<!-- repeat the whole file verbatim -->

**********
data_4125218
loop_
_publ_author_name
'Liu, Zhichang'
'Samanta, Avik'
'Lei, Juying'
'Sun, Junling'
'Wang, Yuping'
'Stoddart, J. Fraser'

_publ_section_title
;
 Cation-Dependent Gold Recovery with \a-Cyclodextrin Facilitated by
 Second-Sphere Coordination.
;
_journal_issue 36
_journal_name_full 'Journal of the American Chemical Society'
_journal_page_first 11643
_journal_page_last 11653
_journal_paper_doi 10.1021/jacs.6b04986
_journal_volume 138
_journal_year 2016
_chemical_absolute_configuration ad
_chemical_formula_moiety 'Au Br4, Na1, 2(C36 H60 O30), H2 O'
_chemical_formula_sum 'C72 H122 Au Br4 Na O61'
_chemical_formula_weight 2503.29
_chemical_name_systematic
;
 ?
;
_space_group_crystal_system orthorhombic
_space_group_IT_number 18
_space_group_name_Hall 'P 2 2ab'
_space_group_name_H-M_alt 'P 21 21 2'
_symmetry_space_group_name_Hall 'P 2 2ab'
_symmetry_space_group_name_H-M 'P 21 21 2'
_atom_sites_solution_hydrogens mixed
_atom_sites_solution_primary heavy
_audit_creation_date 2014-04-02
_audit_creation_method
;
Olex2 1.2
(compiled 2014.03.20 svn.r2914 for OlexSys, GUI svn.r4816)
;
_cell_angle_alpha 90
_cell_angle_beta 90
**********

data_4125218
loop_
_publ_author_name
'Liu, Zhichang'
'Samanta, Avik'
'Lei, Juying'
'Sun, Junling'
'Wang, Yuping'
'Stoddart, J. Fraser'

_publ_section_title
;
 Cation-Dependent Gold Recovery with \a-Cyclodextrin Facilitated by
 Second-Sphere Coordination.
;
_journal_issue 36
_journal_name_full 'Journal of the American Chemical Society'
_journal_page_first 11643
_journal_page_last 11653
_journal_paper_doi 10.1021/jacs.6b04986
_journal_volume 138
_journal_year 2016
_chemical_absolute_configuration ad
_chemical_formula_moiety 'Au Br4, Na1, 2(C36 H60 O30), H2 O'
_chemical_formula_sum 'C72 H122 Au Br4 Na O61'
_chemical_formula_weight 2503.29
_chemical_name_systematic
;
 ?
;
_space_group_crystal_system orthorhombic
_space_group_IT_number 18
_space_group_name_Hall 'P 2 2ab'
_space_group_name_H-M_alt 'P 21 21 2'
_symmetry_space_group_name_Hall 'P 2 2ab'
_symmetry_space_group_name_H-M 'P 21 21 2'
_atom_sites_solution_hydrogens mixed
_atom_sites_solution_primary heavy
_audit_creation_date 2014-04-02
_audit_creation_method
;
Olex2 1.2
(compiled 2014.03.20 svn.r2914 for OlexSys, GUI svn.r4816)
;
_cell_angle_alpha 90
_cell_angle_beta 90